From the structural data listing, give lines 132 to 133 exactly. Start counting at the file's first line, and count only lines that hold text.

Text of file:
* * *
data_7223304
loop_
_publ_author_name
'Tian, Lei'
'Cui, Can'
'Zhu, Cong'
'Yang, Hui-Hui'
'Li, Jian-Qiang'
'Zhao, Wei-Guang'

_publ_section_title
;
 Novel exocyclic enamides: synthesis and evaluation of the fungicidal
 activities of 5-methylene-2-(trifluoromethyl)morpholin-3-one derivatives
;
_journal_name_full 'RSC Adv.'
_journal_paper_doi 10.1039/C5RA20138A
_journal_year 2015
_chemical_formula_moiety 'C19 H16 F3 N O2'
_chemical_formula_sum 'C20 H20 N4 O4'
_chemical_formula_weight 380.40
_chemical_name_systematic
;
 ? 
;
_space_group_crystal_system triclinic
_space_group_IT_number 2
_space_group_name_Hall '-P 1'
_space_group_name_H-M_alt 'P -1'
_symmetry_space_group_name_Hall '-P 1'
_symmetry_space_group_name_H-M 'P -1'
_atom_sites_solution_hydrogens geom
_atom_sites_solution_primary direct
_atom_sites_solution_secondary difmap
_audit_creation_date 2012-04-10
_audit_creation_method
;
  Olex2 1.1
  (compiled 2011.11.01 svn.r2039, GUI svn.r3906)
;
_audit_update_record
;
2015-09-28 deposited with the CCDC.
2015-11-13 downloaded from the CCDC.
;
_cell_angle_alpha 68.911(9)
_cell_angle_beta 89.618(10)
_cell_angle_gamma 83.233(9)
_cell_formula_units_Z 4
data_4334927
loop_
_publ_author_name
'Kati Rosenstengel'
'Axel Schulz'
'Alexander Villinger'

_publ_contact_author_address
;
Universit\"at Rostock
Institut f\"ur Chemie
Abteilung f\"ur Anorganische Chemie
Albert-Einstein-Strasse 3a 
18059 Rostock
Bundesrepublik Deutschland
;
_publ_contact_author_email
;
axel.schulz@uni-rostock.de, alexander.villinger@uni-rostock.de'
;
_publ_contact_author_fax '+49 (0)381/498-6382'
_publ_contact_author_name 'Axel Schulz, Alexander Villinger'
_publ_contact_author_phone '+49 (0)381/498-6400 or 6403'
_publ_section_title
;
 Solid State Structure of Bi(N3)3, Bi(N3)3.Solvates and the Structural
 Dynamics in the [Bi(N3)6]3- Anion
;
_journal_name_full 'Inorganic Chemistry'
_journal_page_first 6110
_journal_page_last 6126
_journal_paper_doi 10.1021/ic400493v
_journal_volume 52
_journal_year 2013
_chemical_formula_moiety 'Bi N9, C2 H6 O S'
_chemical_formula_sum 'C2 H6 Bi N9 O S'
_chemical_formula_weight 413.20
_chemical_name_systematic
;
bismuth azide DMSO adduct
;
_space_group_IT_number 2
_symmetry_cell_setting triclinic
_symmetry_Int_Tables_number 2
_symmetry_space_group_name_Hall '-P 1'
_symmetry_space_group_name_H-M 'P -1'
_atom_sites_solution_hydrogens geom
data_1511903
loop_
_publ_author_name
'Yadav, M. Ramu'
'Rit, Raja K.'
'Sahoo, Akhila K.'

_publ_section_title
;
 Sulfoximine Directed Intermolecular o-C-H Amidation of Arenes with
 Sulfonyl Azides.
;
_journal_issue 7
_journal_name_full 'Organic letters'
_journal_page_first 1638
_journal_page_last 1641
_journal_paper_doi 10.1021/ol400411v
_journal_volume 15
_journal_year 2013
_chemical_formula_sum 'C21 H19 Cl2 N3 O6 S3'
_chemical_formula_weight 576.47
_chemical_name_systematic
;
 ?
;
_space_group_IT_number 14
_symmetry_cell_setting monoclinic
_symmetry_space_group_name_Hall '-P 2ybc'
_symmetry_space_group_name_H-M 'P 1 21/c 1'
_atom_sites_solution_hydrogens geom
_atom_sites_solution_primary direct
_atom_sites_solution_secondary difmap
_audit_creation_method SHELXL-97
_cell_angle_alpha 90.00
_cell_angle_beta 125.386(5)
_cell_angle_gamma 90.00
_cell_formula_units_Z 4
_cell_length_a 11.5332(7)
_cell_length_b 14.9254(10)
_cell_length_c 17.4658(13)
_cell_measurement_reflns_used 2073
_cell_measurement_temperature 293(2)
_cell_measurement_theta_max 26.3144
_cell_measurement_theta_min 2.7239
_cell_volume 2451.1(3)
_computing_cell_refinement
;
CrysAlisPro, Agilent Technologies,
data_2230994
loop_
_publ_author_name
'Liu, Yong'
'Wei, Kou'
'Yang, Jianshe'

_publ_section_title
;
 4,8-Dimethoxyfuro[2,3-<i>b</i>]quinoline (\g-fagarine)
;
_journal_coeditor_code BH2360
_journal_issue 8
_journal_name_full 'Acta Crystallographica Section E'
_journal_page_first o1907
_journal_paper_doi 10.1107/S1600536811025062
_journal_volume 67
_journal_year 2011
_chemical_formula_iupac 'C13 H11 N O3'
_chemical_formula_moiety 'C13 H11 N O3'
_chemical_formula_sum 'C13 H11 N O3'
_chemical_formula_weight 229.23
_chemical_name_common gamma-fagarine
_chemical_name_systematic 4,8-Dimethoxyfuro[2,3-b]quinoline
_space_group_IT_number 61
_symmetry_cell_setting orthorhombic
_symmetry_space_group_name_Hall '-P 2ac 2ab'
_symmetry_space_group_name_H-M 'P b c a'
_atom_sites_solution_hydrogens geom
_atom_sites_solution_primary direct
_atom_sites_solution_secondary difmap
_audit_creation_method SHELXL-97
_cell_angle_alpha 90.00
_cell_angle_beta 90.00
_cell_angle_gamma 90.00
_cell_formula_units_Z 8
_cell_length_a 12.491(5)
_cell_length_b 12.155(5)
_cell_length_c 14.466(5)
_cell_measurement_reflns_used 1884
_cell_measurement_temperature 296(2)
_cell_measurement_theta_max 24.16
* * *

_cell_length_b 14.9254(10)
_cell_length_c 17.4658(13)